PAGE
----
Limbo (LIbrary for Model-Based Optimization) is an open-source C++11 library for Gaussian Processes and data-efficient optimization (e.g., Bayesian optimization, see ) that is designed to be both highly flexible and very fast. It can be used as a state-of-the-art optimization library or to experiment with novel algorithms with “plugin” components. Limbo is currently mostly used for data-efficient policy search in robot learning  and online adaptation because computation time matters when using the low-power embedded computers of robots. For example, Limbo was the key library to develop a new algorithm that allows a legged robot to learn a new gait after a mechanical damage in about 10-15 trials (2 minutes) , and a 4-DOF manipulator to learn neural networks policies for goal reaching in about 5 trials .
The implementation of Limbo follows a policy-based design  that leverages C++ templates: this allows it to be highly flexible without the cost induced by classic object-oriented designs (cost of virtual functions). The regression benchmarks show that the query time of Limbo’s Gaussian processes is several orders of magnitude better than the one of GPy (a state-of-the-art Python library for Gaussian processes) for a similar accuracy (the learning time highly depends on the optimization algorithm chosen to optimize the hyper-parameters). The black-box optimization benchmarks demonstrate that Limbo is about 2 times faster than BayesOpt (a C++ library for data-efficient optimization, ) for a similar accuracy and data-efficiency. In practice, changing one of the components of the algorithms in Limbo (e.g., changing the acquisition function) usually requires changing only a template definition in the source code. This design allows users to rapidly experiment and test new ideas while keeping the software as fast as specialized code.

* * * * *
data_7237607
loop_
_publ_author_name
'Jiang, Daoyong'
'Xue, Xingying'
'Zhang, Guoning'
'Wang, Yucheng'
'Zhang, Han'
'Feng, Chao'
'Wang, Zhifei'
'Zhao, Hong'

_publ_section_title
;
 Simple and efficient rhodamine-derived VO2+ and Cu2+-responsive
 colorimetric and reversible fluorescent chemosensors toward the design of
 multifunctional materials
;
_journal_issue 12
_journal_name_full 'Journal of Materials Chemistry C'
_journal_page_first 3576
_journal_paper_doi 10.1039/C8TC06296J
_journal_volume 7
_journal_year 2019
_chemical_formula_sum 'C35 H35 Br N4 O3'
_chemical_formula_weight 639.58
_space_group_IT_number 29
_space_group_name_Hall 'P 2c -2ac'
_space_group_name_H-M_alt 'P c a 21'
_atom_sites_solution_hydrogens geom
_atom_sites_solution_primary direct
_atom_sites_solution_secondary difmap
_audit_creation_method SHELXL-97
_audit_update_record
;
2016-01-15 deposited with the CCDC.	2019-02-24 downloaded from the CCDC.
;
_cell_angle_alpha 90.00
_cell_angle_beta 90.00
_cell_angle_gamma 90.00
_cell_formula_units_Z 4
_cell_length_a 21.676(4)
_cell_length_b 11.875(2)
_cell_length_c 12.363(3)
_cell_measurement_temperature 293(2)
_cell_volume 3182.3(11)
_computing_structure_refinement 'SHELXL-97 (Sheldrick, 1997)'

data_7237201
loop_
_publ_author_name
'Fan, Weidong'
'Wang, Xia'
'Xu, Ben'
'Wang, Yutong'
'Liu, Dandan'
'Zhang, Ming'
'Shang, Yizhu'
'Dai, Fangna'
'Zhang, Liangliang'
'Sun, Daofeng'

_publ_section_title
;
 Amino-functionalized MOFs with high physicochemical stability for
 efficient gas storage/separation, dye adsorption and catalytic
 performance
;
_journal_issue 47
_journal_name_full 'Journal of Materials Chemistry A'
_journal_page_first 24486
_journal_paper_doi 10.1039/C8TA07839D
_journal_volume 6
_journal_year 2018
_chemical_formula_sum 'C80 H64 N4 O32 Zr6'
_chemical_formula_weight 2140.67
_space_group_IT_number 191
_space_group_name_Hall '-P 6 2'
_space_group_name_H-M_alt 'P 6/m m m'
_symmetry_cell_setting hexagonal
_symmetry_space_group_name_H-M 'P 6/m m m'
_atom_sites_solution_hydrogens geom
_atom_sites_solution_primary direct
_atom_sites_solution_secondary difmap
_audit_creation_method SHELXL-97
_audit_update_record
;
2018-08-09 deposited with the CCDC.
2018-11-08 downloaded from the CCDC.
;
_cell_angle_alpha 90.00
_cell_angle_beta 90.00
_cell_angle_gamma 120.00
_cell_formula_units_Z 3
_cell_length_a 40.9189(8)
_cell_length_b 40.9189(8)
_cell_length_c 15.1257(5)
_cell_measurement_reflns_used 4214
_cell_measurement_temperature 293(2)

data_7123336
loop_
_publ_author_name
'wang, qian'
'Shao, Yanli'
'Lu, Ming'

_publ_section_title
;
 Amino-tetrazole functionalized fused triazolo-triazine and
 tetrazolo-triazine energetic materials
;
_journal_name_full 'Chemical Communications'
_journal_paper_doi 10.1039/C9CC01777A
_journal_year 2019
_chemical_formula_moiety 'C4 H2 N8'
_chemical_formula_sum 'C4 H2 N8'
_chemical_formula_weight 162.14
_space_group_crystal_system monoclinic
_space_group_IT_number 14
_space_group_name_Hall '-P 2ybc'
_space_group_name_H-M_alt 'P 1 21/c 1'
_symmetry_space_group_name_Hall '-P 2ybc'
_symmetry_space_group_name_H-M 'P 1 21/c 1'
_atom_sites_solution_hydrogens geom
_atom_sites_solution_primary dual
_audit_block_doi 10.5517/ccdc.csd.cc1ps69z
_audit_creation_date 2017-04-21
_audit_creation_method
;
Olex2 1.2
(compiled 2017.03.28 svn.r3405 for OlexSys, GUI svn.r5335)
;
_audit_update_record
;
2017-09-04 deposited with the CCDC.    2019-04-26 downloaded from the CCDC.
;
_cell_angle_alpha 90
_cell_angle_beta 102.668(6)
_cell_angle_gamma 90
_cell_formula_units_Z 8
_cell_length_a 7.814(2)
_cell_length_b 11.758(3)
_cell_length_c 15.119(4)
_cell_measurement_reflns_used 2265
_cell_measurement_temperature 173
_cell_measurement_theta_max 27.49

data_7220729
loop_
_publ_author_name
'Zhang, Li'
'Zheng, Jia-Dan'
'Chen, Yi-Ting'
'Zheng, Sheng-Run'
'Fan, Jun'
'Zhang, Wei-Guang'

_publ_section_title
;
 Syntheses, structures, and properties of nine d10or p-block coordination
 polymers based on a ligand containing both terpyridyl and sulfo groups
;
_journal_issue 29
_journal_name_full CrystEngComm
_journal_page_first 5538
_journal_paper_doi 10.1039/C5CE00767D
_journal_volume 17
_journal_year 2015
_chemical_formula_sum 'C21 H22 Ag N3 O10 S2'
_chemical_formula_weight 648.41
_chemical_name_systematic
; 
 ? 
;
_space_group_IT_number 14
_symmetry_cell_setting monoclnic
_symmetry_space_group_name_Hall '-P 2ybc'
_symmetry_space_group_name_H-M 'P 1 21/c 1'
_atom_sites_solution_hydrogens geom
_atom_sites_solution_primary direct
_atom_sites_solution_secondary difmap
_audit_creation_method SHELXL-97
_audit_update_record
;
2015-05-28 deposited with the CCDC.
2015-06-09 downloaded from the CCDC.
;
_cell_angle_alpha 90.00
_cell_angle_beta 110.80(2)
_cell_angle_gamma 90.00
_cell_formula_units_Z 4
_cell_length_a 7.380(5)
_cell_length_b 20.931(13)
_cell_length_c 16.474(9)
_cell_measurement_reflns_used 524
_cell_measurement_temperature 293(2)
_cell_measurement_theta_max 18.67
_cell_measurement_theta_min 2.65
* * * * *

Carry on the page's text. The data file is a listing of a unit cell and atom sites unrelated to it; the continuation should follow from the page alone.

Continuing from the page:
Limbo takes advantage of multi-core architectures to parallelize the internal optimization processes (optimization of the acquisition function, optimization of the hyper-parameters of a Gaussian process) and it vectorizes many of the linear algebra operations (via the Eigen 3 library and optional bindings to Intel’s MKL).
The library is distributed under the CeCILL-C license via a Github repository. The code is standard-compliant but it is currently mostly developed for GNU/Linux and Mac OS X with both the GCC and Clang compilers. New contributors can rely on a full API reference, while their developments are checked via a continuous integration platform (automatic unit-testing routines).
Limbo is currently used in the ERC project ResiBots, which is focused on data-efficient trial-and-error learning for robot damage recovery, and in the H2020 projet PAL, which uses social robots to help coping with diabetes. It has been instrumental in many scientific publications since 2015 .
Limbo shares many ideas with Sferes2, a similar framework for evolutionary computation.
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